USA – California lawmakers in an announcement today with the state insurance commissioner put forth several bills and proposals intended to ease the recovery process for wildfire survivors.
The announcement came in Sacramento where Insurance Commissioner Dave Jones gathered with state legislators who have introduced some of the bills.
“These are very common sense, reasonable proposals,” Jones said.
Most of the ideas in the package will not have any effect on survivors of this year’s wildfires but would affect survivors of future disasters, Jones said.
Sen. Mike McGuire, D-Ukiah, introduced Senate Bill 897, which seeks to amend the coverage for contents, allowing policyholders to settle for 80 percent of the contents limit without having to compile a home inventory during a declared state of emergency.
The bill, if it becomes law, would be retroactive for the North Bay fires and the Thomas Fire in Southern California.
Some insurance companies have already dropped the requirement to provide an inventory, McGuire said.
Sen. Bill Dodd, D-Napa, has proposed SB 894, which among other things, would require insurance companies to guarantee two renewals or renewal protection for 24 months, whichever is greater.
Also, insured people could collect additional living expenses benefits for 36 months rather than 24 months.
Assemblymember Cecilia Aguiar-Curry, D-Winters, has introduced AB 1722, which would extend the time to rebuild and collect full replacement costs from 24 to 36 months after a declared disaster.
Aguiar-Curry introduced the bill because often after a disaster, there is a shortage of construction workers and an increased demand for construction workers in areas affected by the disaster.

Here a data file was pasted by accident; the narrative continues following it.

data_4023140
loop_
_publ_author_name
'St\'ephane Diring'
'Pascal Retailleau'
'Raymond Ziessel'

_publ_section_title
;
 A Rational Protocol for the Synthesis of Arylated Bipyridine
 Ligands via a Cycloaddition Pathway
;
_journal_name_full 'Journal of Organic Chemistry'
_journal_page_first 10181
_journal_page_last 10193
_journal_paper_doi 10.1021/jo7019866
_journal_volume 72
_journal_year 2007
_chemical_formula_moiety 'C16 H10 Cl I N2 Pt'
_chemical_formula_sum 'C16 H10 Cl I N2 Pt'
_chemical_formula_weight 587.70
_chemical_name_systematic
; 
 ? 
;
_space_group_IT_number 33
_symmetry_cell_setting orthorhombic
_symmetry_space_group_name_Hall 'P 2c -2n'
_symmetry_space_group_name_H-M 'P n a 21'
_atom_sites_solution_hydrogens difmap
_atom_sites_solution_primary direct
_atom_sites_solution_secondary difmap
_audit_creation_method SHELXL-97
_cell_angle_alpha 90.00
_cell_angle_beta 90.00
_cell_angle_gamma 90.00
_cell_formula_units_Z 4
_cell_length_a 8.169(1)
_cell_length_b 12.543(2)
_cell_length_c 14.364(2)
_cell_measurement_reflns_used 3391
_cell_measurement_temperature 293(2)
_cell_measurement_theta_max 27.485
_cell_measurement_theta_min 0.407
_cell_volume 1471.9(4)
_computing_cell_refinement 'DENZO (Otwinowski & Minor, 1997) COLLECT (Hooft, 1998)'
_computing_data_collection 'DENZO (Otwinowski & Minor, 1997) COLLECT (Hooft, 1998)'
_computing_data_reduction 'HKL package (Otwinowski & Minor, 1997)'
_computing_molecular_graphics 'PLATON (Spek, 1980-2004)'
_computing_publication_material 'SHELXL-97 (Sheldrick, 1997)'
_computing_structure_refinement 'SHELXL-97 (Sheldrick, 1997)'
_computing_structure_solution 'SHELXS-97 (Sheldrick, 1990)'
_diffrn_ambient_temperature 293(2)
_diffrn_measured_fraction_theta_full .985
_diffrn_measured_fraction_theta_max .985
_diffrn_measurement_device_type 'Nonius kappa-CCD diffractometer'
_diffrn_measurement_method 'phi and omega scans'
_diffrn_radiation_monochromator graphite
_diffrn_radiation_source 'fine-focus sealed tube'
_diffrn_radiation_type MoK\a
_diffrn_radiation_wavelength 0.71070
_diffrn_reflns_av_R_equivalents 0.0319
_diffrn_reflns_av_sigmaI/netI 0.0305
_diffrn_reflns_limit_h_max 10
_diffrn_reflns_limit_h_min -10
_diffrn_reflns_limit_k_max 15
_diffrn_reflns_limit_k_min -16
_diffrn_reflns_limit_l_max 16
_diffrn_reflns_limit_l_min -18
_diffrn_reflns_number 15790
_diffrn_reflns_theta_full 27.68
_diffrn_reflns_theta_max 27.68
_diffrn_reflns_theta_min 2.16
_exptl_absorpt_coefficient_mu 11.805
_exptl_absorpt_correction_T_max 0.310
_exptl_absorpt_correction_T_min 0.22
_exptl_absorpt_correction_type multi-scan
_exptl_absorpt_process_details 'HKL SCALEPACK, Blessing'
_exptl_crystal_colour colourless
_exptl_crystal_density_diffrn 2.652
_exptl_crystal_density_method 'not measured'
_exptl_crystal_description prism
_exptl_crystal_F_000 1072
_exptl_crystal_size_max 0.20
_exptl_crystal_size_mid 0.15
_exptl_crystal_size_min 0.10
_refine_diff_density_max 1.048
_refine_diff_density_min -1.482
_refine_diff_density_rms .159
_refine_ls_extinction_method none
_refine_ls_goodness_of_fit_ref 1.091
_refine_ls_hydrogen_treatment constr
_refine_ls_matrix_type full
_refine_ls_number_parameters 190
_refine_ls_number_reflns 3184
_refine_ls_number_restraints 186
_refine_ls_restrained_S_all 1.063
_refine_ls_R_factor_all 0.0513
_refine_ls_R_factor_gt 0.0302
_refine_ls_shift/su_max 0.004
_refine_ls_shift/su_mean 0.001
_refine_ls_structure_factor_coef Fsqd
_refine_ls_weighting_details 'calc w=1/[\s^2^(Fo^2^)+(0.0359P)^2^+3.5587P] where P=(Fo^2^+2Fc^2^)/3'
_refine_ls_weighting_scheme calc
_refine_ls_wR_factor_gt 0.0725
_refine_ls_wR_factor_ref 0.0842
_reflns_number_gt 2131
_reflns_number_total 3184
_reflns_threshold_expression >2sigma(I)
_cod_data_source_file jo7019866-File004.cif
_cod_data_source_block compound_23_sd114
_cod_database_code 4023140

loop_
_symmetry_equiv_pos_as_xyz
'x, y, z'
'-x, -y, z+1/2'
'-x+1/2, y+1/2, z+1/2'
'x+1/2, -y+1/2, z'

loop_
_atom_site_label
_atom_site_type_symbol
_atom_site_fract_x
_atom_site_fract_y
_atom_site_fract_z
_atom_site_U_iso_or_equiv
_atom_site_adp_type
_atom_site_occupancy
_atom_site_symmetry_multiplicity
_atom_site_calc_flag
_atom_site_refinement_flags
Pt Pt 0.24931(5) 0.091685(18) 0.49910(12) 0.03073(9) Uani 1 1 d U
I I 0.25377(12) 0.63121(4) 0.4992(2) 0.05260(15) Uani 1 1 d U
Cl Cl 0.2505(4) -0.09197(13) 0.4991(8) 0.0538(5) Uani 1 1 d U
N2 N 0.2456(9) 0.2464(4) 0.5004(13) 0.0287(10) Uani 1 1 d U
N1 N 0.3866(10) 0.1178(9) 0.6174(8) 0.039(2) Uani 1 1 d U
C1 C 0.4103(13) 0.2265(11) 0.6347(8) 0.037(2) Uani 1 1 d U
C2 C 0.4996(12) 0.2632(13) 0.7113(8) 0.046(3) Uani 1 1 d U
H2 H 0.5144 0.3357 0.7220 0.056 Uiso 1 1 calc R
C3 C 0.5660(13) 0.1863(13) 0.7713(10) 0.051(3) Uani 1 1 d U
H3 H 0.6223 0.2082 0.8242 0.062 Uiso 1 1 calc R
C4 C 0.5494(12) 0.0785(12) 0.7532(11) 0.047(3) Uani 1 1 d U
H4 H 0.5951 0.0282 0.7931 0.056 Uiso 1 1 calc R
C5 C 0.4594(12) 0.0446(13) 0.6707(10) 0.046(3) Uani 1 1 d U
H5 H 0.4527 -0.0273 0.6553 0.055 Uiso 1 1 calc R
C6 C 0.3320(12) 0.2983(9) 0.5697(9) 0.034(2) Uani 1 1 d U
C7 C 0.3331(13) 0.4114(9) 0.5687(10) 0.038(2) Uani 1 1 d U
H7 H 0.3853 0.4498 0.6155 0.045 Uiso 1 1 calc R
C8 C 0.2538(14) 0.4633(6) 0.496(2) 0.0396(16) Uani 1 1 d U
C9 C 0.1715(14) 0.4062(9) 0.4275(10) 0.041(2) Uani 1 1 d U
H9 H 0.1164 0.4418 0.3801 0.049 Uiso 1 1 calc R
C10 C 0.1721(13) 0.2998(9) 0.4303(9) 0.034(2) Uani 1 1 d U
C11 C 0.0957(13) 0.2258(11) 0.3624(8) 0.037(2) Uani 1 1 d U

Assemblymember Marc Levine, D-Marin County, introduced three bills. AB 1797 would require insurance companies to perform a replacement cost estimate for both new policies and at each annual renewal.
“One major issue is underinsurance,” Levine said.
The yearly estimate would keep replacement costs up with rising costs of construction over the life of the policy.
Levine, when he looked at his homeowner’s policy, said he thought, “Wow, this is a woefully inadequate number to rebuild.”
AB 1799 would require insurers to provide residents with a copy of their complete policy upon request, while AB 1800 would allow an insured person to collect the full replacement cost of their property whether they decide to rebuild at the same location, rebuild at another location or purchase a home at a new location.
Assemblymember Monique Limon, D-Santa Barbara, who was not present at the announcement, is proposing a bill, which has yet to be introduced, that would add the consolidated debris removal program to the insurance code.
The bill would require insurance companies to participate in the program after a wildfire or other disaster, but Limon’s office couldn’t immediately say how.
According to Sonoma County officials, the Army Corps of Engineers has coordinated the cleanup of 865,872 tons of debris from the North Bay wildfires, with 694,607 tons from Sonoma County.
Jones did not say whether insurance rates would go up or if coverage would drop because of the package of bills and proposals.
He said the state’s insurance market is robust and thinks it can accommodate the package without significant impacts.